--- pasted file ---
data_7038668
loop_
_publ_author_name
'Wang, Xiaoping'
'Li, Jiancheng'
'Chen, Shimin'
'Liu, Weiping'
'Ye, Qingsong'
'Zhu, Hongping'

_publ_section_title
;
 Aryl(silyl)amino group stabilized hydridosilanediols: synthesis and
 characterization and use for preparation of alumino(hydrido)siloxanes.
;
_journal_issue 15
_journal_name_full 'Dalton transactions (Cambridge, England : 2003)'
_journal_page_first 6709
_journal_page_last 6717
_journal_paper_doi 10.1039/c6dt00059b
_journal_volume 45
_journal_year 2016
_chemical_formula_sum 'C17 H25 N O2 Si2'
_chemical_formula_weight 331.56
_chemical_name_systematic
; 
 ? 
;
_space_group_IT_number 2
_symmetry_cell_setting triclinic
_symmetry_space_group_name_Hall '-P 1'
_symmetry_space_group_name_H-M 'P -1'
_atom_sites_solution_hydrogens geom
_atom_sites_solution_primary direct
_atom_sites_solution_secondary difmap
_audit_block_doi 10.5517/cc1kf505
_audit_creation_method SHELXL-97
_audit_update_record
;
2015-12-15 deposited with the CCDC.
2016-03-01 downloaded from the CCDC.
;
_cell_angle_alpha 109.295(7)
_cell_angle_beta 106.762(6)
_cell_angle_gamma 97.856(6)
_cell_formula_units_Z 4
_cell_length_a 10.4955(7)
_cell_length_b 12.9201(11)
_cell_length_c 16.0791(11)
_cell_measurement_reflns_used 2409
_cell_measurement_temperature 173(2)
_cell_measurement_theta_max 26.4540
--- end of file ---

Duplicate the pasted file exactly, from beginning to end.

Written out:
data_7038668
loop_
_publ_author_name
'Wang, Xiaoping'
'Li, Jiancheng'
'Chen, Shimin'
'Liu, Weiping'
'Ye, Qingsong'
'Zhu, Hongping'

_publ_section_title
;
 Aryl(silyl)amino group stabilized hydridosilanediols: synthesis and
 characterization and use for preparation of alumino(hydrido)siloxanes.
;
_journal_issue 15
_journal_name_full 'Dalton transactions (Cambridge, England : 2003)'
_journal_page_first 6709
_journal_page_last 6717
_journal_paper_doi 10.1039/c6dt00059b
_journal_volume 45
_journal_year 2016
_chemical_formula_sum 'C17 H25 N O2 Si2'
_chemical_formula_weight 331.56
_chemical_name_systematic
; 
 ? 
;
_space_group_IT_number 2
_symmetry_cell_setting triclinic
_symmetry_space_group_name_Hall '-P 1'
_symmetry_space_group_name_H-M 'P -1'
_atom_sites_solution_hydrogens geom
_atom_sites_solution_primary direct
_atom_sites_solution_secondary difmap
_audit_block_doi 10.5517/cc1kf505
_audit_creation_method SHELXL-97
_audit_update_record
;
2015-12-15 deposited with the CCDC.
2016-03-01 downloaded from the CCDC.
;
_cell_angle_alpha 109.295(7)
_cell_angle_beta 106.762(6)
_cell_angle_gamma 97.856(6)
_cell_formula_units_Z 4
_cell_length_a 10.4955(7)
_cell_length_b 12.9201(11)
_cell_length_c 16.0791(11)
_cell_measurement_reflns_used 2409
_cell_measurement_temperature 173(2)
_cell_measurement_theta_max 26.4540